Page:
We blame the trees, but whose fault is it?

By Pepper Trail

Just like you, I live with the fear of wildfire. My southern Oregon town of Ashland nestles against the foothills of the Siskiyou Mountains, whose forests become tinder in our hot, dry summers.  

One lightning strike or tossed cigarette on the wrong windy day, and Ashland could be destroyed as completely as the town of Paradise, California, in 2018.

This reality was brought home with terrifying force last September, when a wind-driven wildfire roared through the nearby towns of Talent and Phoenix, destroying over 2,500 residences in a matter of hours.  Ashland was largely spared, but only because the wind pushed the fire in another direction.

Over the past several years, the city has implemented the ambitious “Ashland Forest Resiliency” project to reduce flammable fuels on thousands of acres of public lands. Tools in the Ashland Watershed include thinning and controlled burns. The project is considered to be a model ecological approach, not mere window-dressing to justify commercial timber harvest as is true of many “forest health” projects.

As a homeowner, I’ve supported the project, and as a conservation biologist, I’ve been impressed with how it’s been carried out.

Yet even as the city and its partners are diligently reducing forest fuels, more and more homes are being built in every nook and cranny of private land abutting the watershed. Many are McMansions commanding expansive views of the valley below. All these homes are at extreme risk of wildfire. As if the sense of crisis surrounding fuels reduction wasn’t enough, this adds another crisis, one we’ve made ourselves.

Recently, I took a favorite trail leading from the edge of edge of town into the watershed.  I always look forward to walking through an avenue of small manzanita trees. In spring, their pink urn-like blossoms are mobbed by bumble bees and hummingbirds.  In fall and winter, their berries — the “little apples” that give these shrubs their Spanish name —  feed robins, thrushes and bears. Winter storms turn these groves into an enchanted labyrinth of green leaves, red bark and white snow.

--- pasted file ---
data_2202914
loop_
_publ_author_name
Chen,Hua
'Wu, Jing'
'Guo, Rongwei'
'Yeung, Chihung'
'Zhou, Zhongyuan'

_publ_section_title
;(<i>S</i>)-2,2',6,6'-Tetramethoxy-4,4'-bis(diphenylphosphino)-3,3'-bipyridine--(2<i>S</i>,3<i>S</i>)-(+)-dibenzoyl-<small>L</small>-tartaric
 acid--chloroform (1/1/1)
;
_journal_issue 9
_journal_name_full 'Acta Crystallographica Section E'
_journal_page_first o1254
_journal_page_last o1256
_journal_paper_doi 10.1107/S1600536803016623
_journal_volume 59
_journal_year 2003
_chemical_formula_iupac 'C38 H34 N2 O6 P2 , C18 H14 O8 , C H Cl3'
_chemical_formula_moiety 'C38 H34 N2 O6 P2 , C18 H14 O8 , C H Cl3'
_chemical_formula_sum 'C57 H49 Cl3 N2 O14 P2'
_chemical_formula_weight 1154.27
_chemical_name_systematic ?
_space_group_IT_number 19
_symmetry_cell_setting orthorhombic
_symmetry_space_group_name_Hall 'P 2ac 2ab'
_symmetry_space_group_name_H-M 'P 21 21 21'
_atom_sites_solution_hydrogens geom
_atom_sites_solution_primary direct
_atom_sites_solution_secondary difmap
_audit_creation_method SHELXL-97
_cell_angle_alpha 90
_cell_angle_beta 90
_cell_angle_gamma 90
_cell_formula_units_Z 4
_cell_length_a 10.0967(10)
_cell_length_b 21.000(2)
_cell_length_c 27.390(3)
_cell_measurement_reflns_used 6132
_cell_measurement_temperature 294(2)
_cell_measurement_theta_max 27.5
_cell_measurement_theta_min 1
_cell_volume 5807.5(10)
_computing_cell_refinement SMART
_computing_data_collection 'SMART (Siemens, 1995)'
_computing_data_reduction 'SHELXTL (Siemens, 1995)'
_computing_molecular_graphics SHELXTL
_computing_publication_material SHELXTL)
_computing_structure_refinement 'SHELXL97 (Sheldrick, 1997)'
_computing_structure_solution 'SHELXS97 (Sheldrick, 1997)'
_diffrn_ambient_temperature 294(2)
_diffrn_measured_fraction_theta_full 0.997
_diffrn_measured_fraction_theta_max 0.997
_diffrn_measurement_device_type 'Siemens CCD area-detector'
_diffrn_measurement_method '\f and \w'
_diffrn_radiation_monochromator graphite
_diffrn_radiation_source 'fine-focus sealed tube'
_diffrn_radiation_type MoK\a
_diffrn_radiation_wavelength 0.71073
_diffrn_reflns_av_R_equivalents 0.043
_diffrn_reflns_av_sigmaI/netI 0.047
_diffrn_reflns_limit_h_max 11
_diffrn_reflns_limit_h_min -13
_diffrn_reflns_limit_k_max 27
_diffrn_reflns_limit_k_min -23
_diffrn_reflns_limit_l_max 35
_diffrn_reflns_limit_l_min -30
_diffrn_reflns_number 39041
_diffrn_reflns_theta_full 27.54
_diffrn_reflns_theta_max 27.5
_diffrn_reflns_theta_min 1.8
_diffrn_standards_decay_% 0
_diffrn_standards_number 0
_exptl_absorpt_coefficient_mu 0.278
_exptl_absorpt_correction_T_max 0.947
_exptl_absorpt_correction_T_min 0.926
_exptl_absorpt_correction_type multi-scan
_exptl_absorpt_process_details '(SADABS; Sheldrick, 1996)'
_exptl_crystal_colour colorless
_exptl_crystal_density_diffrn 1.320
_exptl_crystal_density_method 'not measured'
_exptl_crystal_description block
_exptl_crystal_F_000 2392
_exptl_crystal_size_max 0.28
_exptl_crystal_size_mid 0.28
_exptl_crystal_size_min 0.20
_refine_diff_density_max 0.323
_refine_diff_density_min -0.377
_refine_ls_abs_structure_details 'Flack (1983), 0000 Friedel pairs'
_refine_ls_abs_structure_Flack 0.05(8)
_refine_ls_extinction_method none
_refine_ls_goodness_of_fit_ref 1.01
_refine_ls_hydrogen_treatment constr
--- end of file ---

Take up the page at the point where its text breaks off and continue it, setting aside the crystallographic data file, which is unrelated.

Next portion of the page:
Not this year. Not again in my lifetime.  I found that this once intact and healthy wildlife habitat had been reduced to “defensible space.” The manzanitas had been harshly hacked back; those that had been spared stood isolated in a barren expanse of blood-red stumps.  I counted the rings on one of the stumps, revealing that it had been at least 55 years old when we decided it was too dangerous to live.  

The Forest Resiliency Project considered these manzanitas a threat because they were close to the city limits — and even closer to the big new homes being built outside the city limits. 

They were sacrificed to increase our sense of security, and for no other reason. They were mostly healthy and important for wildlife.  They shaded the soil and hosted mycorrhizal fungi integral to the nutrient cycles of the forest. 

Yes, someday a wildfire would have burned here.  But without our presence, that fire would not have been a tragedy, merely an episode in the long life of the land, and an opportunity for renewal.  Manzanitas are well-adapted to fire; some species actually require fire for seed germination.  

Oregonians take pride in being environmentally aware. Yet we accept the ecological destruction of the “fuels reduction” paradigm, rather than putting limits on our relentless expansion into the rural landscape. 

Perhaps my town is becoming safer than it was before.  But it’s questionable that any amount of “thinning” could protect Ashland from a wind-driven firestorm coming out of the watershed.  

The fire that destroyed much of Talent and Phoenix, Oregon, like many of last summer’s devastating California wildfires, did not start on heavily forested public land.  

Instead, it ignited and roared through a typical valley mosaic of creekside woodlands, orchards and residential neighborhoods. The hard truth is that for Ashland and many other towns around the West, avoiding catastrophic wildfire is as much a matter of luck as preparedness.

Still, we have to try, right? That means some degree of fuels reduction.  But we must acknowledge the losses to the ecological integrity, the habitat value, and the beauty of this land that we love so much.

Photograph by Romain Le Teuff, courtesy of Unsplash

This column was published in the following newspapers:

05/15/2021 Park Record Park City UT
05/03/2021 Adventure Journal CA
05/03/2021 Vail Daily Vail CO
05/03/2021 Beaverton Valley Times Beaverton OR
05/03/2021 Explore Big Sky Big Sky MT
05/05/2021 Salt Lake Tribune Salt Lake City UT
05/05/2021 Craig Daily Press Craig OR
05/05/2021 Twin Falls Times News Twin Falls ID
05/05/2021 Montrose Daily Press Montrose CO
05/05/2021 St. George Spectrum St. George UT
05/05/2021 Steamboat Pilot Steamboat Springs CO
05/05/2021 Methow Valley News Twisp WA
05/03/2021 Tigard Times Tigard OR
05/07/2021 Las Vegas Sun Las Vegas NV
05/08/2021 Grand Junction Daily Sentinel Grand Junction CO
05/05/2021 Moab Times Independent Moab UT
05/08/2021 Durango Herald Durango CO
05/06/2021 Legrande Observer LeGrande OR
05/10/2021 Pikes Peak Courier Woodland CO
05/10/2021 Bandon Western World Bandon OR
05/11/2021 Today's News Herald Lake Havasu City AZ
05/03/2021 Hillsboro Times News Hillsboros OR
05/03/2021 Columbia County Spotlight Scappose OR
05/12/2021 Del Norte Triplicate Crescent City CA
05/14/2021 Forest Grove News Times Forest Grove OR
05/07/2021 Denver Post Denver CO

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